It is estimated that up to 100,000 plants, representing more than one third of all the world’s plant species, are currently threatened or face extinction in the wild. Botanic gardens worldwide, including the National Botanic Gardens at Glasnevin, are playing a key role in protecting plants for the future.

Faced by this potential crisis for plant diversity, in 2002 the United Nations Convention on Biological Diversity adopted a new global plan – the Global Strategy For Plant Conservation – now endorsed by 189 governments, to help reverse the decline of plant species by 2010.

After four years of progress in implementing the plan a ‘mid-term’ review is being conducted to evaluate progress to date and propose new urgent actions for the remaining four years of the plan. To assist this review, the National Botanic Gardens hosted an international meeting of experts from 23 countries over three days at Glasnevin from 23-25th October.

The meeting was organised by the Gardens with the U.N. Convention on Biological Diversity and the Global Partnership for Plant Conservation. Dr Peter Wyse Jackson, Director of the National Botanic Gardens (who is also currently Chairman of the Global Partnership for Plant Conservation – website: said:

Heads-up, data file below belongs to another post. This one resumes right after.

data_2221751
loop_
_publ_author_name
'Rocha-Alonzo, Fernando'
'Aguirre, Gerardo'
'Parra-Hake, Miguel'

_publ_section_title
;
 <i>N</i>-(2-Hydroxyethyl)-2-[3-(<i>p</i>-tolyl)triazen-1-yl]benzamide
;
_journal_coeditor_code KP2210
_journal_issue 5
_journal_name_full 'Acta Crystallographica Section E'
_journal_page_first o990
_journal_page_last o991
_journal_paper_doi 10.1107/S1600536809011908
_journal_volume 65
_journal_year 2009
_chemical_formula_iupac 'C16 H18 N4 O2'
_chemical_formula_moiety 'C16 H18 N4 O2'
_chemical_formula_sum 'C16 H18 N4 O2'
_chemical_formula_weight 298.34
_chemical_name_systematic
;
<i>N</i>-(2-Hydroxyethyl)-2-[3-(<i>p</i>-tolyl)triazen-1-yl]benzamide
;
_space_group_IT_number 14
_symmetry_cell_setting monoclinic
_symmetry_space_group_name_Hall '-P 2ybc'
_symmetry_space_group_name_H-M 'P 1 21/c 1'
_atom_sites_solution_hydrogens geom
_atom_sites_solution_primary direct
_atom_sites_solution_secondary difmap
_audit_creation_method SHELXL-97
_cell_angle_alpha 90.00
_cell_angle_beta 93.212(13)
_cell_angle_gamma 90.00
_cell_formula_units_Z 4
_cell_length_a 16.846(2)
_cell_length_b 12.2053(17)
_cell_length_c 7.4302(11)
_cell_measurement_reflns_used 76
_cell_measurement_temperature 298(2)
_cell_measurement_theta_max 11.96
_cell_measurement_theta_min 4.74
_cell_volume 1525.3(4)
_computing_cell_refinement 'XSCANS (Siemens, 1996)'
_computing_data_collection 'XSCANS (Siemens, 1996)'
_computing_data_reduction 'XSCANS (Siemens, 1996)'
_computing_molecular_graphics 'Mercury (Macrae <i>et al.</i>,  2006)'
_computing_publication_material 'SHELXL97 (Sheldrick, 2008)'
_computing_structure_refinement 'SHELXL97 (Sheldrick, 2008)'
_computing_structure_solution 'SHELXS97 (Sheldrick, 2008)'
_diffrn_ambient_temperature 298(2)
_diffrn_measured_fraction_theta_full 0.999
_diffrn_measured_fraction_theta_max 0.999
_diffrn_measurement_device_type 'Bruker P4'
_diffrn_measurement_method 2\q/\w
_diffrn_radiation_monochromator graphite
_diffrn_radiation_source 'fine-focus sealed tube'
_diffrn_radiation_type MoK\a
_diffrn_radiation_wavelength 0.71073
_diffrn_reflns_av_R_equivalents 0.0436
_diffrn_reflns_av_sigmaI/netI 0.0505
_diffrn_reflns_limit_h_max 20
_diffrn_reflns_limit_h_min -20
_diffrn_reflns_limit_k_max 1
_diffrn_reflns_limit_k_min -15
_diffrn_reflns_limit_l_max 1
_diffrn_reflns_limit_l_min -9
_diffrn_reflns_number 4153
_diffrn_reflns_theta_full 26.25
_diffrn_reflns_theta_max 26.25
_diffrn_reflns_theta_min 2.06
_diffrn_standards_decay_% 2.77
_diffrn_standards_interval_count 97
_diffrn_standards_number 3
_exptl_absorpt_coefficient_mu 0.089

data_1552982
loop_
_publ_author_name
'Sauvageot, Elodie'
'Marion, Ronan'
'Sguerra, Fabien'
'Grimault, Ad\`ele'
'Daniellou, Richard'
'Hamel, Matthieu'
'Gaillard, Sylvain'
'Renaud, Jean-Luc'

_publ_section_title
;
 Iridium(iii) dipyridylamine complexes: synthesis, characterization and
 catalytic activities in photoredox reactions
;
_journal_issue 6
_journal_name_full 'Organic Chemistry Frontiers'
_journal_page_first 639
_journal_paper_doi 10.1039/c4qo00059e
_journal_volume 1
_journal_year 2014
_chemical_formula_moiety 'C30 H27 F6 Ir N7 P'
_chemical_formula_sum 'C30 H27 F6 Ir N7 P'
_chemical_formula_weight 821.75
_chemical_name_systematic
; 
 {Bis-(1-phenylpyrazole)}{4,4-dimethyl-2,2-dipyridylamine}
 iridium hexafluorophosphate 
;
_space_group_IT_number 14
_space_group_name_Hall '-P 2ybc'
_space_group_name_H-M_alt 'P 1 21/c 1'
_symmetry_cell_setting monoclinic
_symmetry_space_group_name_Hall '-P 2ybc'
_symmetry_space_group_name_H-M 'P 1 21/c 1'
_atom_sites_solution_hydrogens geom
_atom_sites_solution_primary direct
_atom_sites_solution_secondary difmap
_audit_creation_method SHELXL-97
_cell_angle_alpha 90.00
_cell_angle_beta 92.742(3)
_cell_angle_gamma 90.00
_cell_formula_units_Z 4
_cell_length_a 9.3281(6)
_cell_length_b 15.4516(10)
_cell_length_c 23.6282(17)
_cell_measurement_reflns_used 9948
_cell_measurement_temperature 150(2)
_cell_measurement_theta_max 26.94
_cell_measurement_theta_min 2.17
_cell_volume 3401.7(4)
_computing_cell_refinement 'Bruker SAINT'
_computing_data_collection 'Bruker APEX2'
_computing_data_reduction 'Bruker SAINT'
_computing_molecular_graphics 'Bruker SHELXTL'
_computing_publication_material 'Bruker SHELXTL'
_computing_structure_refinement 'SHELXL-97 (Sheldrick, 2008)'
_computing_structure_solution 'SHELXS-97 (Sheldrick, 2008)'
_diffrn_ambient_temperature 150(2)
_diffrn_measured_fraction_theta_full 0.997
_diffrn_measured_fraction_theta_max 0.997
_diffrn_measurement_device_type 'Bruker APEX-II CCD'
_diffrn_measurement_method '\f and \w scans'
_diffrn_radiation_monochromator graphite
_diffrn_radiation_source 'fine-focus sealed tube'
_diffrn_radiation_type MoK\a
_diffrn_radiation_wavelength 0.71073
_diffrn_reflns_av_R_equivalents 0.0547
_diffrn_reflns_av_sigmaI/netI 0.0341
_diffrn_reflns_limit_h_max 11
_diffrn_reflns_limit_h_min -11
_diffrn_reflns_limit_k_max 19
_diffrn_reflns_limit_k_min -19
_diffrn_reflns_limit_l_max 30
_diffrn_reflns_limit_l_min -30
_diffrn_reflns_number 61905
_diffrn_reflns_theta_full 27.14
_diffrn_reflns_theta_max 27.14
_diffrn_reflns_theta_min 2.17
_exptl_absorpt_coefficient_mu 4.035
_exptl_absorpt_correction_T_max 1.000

left to right: Dr. Toby Hodgkin (International Plant Genetic Resources Institute, IPGRI) Dr. Nelson Zamora (Costa Rica) Dr. Monica Moraes (BioNET) Prof. Brian Huntley (South African National Biodiversity Institute, SANBI) Dr. Haigen Xu (China) Dr. Eimear Nic Lughadha (Royal Botanic Gardens Kew) “We are delighted to welcome such an important high-level group of experts to Glasnevin and pleased that we are able to contribute to such an important worldwide initiative in safeguarding plant resources for the future. Although the delegates will spend much of their time in working sessions, we will ensure that they have an opportunity both to see the magnificent glasshouses restored by the OPW over the last few years and to examine some of the highly endangered plant species we are protecting in them”.